Which brings us back to my Geekling. Ten plus years ago, his older siblings were getting their texting on, but they still sat in front of Nickelodeon and the Disney Channel. Later, they graduated to traditional TV shows. Their baby brother started the same way watching Sesame Street, Thomas the Tank Engine and Dora the Explorer, etc., on TV, albeit via DVR. Ten years later, their baby brother is 11 and he watches some traditional TV shows but he’d rather watch reruns of older shows on Netflix. He’s a classic binge watcher, consuming entire runs of everything from Shaun the Sheep to Digimon to Young Justice to The Suite Life of Zack and Cody in a matter of days. If he does watch “newly created” scripted shows, it’s most likely the shows created by Netflix (Puss In Boots, Dragonriders of Berk: Race to the Edge) or Amazon (Annedroids). These “kid shows” are at least as good as anything on Nick or Disney. And, his older siblings? Well, the ones that have their own apartments do not have cable or satellite TV, but they watch a lot of Netflix, Hulu and Amazon.

None of this addresses the elephant in the room: YouTube. YouTube predates all of the other streaming services. It started off just as a way for users to publish whatever video content they created from goofy cat videos to dance recitals to home made music videos. Of course, TV and movie clips, and entire movies, are also uploaded which causes studio lawyers fits. But, the cat videos have largely moved to Facebook and such. YouTube has found other niches, two of which keep my Geekling’s attention when he’s not watching scripted content from Netflix, etc.: “How To” videos and game streaming.

YouTube has become the place to search when you do not know how to do something. Everything from cooking to electronics to coding to game walkthroughs and much more are on YouTube. And, if you look up how to connect or use some appliance or consumer electronic, it’s likely that the maker put its instructional videos on YouTube. YouTube has really begun to fulfill the long promised future of online, on demand learning. For someone like my Geekling, if he gets stuck in a video game or has trouble building a Lego kit, he goes to YouTube and the answer to his dilemma will be revealed.

Game streams are his real passion on YouTube, though. Older adults might wonder at video/computer games becoming spectator sports, but the kids get it. Ever heard of “Pewdie Pie?” What does he do? He posts videos of himself playing games. He has 41 million followers on YouTube, his videos have been viewed over 11 billion times, and he made Forbes’ list of Most Influential 30 Under 30 along with Adele, Ed Sheeran and the cast of the new Star Wars movie. He earned over $12 million last year alone from his video efforts and, in fact, the top 10 YouTubers earned a collective $54 million! Not all of them are game streamers, but many are. Geeklings like mine will sit for hours watching gamers, usually older than him up to their 20s, playing games like Minecraft. He learns about Minecraft mods, game strategies, and new games. It’s scary as a parent, of course: this stuff isn’t rated like TV for content and you have to try to keep an ear/eye on what the kids watch. (I’m sure I miss stuff, but I’m guessing he hears worse on the school playground or from his older siblings.) And, if he doesn’t want to watch recorded game streams, live game streaming via sites like Twitch is also popular. YouTube is even branching into a live game streaming section called YouTube Gaming to compete with Twitch. Game broadcasting is huge and even I would rather watch game streams or an episode of Wil Wheaton on Geek & Sundry’s Tabletop instead of most of the dreck on TV. (I may rant on my own disatisfaction with TV in a future post.) People who play sports like to watch others on TV who play sports. This is really no different. And, unlike watching a millionaire professional athlete play a sport,  you can watch someone stream a video game and turn around and play the same game or mod on your own console or PC and maybe even at the same ability level. Call it geeky, but… did I mention Pewdie Pie has 41 million followers on YouTube???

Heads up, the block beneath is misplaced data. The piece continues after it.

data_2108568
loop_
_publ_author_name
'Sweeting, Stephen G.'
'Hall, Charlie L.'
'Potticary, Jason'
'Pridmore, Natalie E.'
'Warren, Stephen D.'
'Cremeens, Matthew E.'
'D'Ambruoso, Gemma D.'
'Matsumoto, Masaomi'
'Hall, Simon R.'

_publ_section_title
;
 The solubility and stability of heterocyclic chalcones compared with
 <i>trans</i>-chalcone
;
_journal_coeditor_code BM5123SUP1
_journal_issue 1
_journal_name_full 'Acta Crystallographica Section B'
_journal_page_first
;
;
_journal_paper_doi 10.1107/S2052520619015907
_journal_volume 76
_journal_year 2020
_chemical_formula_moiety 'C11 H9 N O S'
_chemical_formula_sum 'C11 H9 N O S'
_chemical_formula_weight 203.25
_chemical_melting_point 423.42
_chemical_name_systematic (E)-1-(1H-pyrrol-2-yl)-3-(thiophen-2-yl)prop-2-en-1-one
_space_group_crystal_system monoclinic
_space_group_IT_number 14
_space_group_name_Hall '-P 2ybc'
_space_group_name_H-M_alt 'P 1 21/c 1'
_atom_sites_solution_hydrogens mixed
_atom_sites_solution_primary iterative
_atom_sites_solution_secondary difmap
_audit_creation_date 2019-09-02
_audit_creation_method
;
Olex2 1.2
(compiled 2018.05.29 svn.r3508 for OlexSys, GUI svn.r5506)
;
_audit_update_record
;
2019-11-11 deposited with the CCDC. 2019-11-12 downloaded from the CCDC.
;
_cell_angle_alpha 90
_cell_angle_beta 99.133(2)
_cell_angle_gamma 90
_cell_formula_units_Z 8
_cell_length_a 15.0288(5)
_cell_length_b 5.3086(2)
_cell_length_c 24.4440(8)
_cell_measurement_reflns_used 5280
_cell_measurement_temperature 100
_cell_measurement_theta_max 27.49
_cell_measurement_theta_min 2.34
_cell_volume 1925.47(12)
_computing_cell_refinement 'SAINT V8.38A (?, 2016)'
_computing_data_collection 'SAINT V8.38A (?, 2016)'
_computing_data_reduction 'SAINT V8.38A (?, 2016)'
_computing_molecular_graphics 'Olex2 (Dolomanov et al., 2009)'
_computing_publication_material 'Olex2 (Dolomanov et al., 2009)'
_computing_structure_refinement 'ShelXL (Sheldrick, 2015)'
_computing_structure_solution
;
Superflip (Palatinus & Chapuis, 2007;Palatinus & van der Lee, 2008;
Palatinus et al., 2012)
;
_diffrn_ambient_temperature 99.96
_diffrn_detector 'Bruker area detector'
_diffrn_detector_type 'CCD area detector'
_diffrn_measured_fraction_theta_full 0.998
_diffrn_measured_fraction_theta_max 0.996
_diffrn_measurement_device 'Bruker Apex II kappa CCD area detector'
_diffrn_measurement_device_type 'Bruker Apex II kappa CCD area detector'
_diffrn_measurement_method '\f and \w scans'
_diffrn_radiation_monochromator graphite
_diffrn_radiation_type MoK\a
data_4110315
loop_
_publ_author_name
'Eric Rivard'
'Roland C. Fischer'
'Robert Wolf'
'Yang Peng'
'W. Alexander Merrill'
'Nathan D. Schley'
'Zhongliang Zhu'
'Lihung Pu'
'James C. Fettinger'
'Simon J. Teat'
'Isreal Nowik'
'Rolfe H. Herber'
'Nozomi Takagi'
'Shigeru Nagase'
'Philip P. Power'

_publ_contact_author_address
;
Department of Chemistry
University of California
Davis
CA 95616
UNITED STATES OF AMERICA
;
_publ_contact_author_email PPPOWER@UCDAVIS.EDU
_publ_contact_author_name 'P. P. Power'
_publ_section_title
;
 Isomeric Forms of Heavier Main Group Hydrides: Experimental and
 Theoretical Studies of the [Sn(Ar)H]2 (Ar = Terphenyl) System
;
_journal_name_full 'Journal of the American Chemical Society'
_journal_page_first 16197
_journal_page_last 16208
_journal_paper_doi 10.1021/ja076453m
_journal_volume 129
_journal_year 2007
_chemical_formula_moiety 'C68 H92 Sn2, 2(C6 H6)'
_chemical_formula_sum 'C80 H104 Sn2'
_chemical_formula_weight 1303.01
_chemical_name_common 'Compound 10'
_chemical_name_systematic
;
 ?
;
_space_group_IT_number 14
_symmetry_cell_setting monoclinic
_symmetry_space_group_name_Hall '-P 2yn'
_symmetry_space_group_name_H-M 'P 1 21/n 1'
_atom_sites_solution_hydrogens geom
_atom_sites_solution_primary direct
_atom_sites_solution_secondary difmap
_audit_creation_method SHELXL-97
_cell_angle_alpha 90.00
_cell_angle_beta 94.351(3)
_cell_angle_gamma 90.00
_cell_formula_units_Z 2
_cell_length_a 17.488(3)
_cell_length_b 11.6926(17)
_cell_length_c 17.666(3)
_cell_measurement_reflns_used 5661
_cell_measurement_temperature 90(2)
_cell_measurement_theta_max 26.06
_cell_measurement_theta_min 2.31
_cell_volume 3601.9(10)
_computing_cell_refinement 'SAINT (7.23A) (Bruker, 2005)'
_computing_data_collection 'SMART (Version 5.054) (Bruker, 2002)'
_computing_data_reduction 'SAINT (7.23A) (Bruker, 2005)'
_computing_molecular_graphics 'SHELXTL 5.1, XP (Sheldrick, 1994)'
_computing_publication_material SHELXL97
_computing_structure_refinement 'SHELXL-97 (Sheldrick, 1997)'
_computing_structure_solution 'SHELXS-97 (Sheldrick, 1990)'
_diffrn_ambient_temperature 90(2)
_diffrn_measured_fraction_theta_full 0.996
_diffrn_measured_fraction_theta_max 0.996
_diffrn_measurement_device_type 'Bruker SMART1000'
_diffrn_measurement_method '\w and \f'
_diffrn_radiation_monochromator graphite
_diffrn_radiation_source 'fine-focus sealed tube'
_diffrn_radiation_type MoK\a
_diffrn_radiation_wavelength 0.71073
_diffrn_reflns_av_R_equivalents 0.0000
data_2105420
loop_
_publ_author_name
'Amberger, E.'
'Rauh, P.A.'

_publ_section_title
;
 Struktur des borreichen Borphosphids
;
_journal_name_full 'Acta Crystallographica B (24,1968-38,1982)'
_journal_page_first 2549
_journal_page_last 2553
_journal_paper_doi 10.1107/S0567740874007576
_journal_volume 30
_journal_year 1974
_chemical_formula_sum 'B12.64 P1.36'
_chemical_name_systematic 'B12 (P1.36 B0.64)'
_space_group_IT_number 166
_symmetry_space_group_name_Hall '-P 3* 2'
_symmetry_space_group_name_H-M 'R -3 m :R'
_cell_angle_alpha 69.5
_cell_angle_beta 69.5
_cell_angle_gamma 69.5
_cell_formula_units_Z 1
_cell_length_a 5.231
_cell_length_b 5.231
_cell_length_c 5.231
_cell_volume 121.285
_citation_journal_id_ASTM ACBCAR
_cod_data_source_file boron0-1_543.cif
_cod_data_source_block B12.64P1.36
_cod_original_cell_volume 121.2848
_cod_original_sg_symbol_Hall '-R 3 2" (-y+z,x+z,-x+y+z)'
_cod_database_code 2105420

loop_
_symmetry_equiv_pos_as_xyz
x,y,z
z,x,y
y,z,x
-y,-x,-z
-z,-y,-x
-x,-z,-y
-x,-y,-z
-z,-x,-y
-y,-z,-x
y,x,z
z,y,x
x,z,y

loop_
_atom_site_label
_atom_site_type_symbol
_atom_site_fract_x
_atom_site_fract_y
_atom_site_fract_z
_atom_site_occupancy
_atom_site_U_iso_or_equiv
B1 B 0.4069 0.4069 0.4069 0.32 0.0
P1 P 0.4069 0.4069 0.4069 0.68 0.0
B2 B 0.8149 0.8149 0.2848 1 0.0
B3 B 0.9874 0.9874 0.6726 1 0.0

The Cordless Generation is real. There is a ton of stuff to watch online in every niche, interest, sport, hobby, or genre. “TV” is not the end-all be-all of our free time as it was even just 10 or so years ago. And everyone from the TV makers to Hollywood is going to feel it.

Dad, hubby, geek, nerd, gimp, cynic and optimist.